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Best Famous Forgotten Poems

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12
Written by Edgar Allan Poe | Create an image from this poem

The Raven

ONCE upon a midnight dreary, while I pondered, weak and weary, 
Over many a quaint and curious volume of forgotten lore,¡ª 
While I nodded, nearly napping, suddenly there came a tapping, 
As of some one gently rapping, rapping at my chamber door.
"'T is some visitor," I muttered, "tapping at my chamber door; 5 Only this and nothing more.
" Ah, distinctly I remember it was in the bleak December And each separate dying ember wrought its ghost upon the floor.
Eagerly I wished the morrow;¡ªvainly I had sought to borrow From my books surcease of sorrow¡ªsorrow for the lost Lenore, 10 For the rare and radiant maiden whom the angels name Lenore: Nameless here for evermore.
And the silken sad uncertain rustling of each purple curtain Thrilled me¡ªfilled me with fantastic terrors never felt before; So that now, to still the beating of my heart, I stood repeating 15 "'T is some visitor entreating entrance at my chamber door, Some late visitor entreating entrance at my chamber door: This it is and nothing more.
" Presently my soul grew stronger; hesitating then no longer, "Sir," said I, "or Madam, truly your forgiveness I implore; 20 But the fact is I was napping, and so gently you came rapping, And so faintly you came tapping, tapping at my chamber door, That I scarce was sure I heard you"¡ªhere I opened wide the door:¡ª Darkness there and nothing more.
Deep into that darkness peering, long I stood there wondering, fearing, 25 Doubting, dreaming dreams no mortals ever dared to dream before; But the silence was unbroken, and the stillness gave no token, And the only word there spoken was the whispered word, "Lenore?" This I whispered, and an echo murmured back the word, "Lenore:" Merely this and nothing more.
30 Back into the chamber turning, all my soul within me burning, Soon again I heard a tapping somewhat louder than before.
"Surely," said I, "surely that is something at my window lattice; Let me see, then, what thereat is, and this mystery explore; Let my heart be still a moment and this mystery explore: 35 'T is the wind and nothing more.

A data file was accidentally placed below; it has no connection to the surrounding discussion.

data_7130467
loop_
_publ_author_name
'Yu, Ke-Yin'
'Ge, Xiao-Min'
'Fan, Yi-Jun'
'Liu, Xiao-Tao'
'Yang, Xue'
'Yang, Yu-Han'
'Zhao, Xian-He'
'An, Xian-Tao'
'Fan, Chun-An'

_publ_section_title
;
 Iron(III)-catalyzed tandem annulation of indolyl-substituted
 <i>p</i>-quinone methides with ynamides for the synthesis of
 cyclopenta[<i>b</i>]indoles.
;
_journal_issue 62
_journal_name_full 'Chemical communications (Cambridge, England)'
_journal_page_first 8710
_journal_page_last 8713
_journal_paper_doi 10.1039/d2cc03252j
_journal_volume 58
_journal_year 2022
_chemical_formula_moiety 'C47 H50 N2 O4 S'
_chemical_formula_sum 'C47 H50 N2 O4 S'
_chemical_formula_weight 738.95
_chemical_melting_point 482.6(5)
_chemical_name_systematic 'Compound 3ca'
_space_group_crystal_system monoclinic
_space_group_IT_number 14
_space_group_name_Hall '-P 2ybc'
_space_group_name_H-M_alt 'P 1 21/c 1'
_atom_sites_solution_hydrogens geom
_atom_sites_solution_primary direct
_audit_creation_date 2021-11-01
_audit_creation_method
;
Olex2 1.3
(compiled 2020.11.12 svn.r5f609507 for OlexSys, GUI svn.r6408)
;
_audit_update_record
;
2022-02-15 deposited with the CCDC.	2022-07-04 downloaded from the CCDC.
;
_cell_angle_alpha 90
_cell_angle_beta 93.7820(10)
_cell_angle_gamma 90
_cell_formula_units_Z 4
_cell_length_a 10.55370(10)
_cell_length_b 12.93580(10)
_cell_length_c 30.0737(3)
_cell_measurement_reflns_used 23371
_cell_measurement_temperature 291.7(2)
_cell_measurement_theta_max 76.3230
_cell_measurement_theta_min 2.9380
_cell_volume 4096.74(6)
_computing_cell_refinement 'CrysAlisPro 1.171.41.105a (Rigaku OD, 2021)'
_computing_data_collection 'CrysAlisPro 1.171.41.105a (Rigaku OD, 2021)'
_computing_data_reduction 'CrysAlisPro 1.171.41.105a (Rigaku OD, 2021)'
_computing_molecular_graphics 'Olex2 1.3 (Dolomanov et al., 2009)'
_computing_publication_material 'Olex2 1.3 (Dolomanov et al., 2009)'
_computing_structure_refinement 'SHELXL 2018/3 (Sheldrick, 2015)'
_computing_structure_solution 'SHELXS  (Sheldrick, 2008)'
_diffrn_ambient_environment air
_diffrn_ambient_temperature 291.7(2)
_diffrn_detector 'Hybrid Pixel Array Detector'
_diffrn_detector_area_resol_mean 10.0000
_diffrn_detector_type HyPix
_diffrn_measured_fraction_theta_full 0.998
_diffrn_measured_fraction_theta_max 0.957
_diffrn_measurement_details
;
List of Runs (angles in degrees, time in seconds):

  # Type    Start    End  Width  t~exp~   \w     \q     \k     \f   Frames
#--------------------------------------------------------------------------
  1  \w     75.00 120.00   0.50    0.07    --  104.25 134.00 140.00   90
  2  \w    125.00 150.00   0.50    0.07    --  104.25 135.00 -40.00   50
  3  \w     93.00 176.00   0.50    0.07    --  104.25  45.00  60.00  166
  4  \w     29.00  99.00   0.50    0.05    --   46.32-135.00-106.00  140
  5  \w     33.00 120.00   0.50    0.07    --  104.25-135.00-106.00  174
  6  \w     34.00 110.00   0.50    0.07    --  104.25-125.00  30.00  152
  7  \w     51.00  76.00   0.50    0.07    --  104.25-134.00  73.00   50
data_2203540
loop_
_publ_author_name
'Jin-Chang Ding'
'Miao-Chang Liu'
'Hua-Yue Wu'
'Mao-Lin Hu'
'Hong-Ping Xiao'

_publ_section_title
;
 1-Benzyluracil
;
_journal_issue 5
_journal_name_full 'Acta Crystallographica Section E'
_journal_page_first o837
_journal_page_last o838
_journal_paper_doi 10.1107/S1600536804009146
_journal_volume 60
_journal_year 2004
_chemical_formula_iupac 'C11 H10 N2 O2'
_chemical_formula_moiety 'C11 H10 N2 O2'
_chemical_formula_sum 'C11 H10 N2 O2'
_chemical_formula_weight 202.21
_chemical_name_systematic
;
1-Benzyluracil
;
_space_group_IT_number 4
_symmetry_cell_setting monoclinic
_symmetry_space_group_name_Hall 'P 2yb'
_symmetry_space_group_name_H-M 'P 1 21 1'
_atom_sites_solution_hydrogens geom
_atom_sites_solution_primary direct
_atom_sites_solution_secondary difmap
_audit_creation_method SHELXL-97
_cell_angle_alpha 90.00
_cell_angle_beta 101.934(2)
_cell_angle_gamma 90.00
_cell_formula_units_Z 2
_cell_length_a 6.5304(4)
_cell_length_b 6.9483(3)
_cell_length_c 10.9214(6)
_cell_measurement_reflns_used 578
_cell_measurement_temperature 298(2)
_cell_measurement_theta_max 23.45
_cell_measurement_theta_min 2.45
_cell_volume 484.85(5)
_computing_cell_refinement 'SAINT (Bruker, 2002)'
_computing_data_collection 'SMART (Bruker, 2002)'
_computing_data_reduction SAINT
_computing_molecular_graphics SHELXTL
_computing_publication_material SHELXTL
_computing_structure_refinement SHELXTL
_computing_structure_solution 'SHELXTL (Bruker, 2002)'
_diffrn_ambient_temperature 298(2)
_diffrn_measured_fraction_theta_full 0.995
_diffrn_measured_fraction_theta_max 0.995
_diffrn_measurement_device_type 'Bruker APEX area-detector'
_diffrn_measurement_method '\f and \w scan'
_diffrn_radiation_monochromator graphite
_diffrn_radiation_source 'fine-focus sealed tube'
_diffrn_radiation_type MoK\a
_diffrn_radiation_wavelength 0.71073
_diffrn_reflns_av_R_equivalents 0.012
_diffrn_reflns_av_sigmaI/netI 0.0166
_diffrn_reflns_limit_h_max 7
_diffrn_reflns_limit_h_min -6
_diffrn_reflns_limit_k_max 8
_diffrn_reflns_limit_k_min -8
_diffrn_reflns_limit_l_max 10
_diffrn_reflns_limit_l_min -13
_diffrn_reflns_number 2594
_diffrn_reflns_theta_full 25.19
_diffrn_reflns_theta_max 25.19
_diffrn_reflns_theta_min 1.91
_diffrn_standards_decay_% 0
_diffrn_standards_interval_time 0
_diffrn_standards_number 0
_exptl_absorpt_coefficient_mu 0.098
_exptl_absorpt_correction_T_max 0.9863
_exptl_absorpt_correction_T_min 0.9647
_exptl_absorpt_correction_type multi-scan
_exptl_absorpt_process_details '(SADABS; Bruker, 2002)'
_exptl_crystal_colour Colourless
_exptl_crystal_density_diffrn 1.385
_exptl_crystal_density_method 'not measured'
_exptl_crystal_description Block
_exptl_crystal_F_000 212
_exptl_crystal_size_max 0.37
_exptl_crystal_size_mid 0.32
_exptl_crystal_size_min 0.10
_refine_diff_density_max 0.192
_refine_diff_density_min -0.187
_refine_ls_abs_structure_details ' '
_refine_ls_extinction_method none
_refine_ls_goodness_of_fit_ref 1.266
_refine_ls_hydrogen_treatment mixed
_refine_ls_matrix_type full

" Open here I flung the shutter, when, with many a flirt and flutter, In there stepped a stately Raven of the saintly days of yore.
Not the least obeisance made he; not a minute stopped or stayed he; But, with mien of lord or lady, perched above my chamber door, 40 Perched upon a bust of Pallas just above my chamber door: Perched, and sat, and nothing more.
Then this ebony bird beguiling my sad fancy into smiling By the grave and stern decorum of the countenance it wore,¡ª "Though thy crest be shorn and shaven, thou," I said, "art sure no craven, 45 Ghastly grim and ancient Raven wandering from the Nightly shore: Tell me what thy lordly name is on the Night's Plutonian shore!" Quoth the Raven, "Nevermore.
" Much I marvelled this ungainly fowl to hear discourse so plainly, Though its answer little meaning¡ªlittle relevancy bore; 50 For we cannot help agreeing that no living human being Ever yet was blessed with seeing bird above his chamber door, Bird or beast upon the sculptured bust above his chamber door, With such name as "Nevermore.
" But the Raven, sitting lonely on the placid bust, spoke only 55 That one word, as if his soul in that one word he did outpour.
Nothing further then he uttered, not a feather then he fluttered, Till I scarcely more than muttered,¡ª"Other friends have flown before; On the morrow he will leave me, as my Hopes have flown before.
" Then the bird said, "Nevermore.
" 60 Startled at the stillness broken by reply so aptly spoken, "Doubtless," said I, "what it utters is its only stock and store, Caught from some unhappy master whom unmerciful Disaster Followed fast and followed faster till his songs one burden bore: Till the dirges of his Hope that melancholy burden bore 65 Of 'Never¡ªnevermore.
' But the Raven still beguiling all my fancy into smiling, Straight I wheeled a cushioned seat in front of bird and bust and door; Then, upon the velvet sinking, I betook myself to linking Fancy unto fancy, thinking what this ominous bird of yore, 70 What this grim, ungainly, ghastly, gaunt, and ominous bird of yore Meant in croaking "Nevermore.
" This I sat engaged in guessing, but no syllable expressing To the fowl whose fiery eyes now burned into my bosom's core; This and more I sat divining, with my head at ease reclining 75 On the cushion's velvet lining that the lamplight gloated o'er, But whose velvet violet lining with the lamp-light gloating o'er She shall press, ah, nevermore! Then, methought, the air grew denser, perfumed from an unseen censer Swung by seraphim whose foot-falls tinkled on the tufted floor.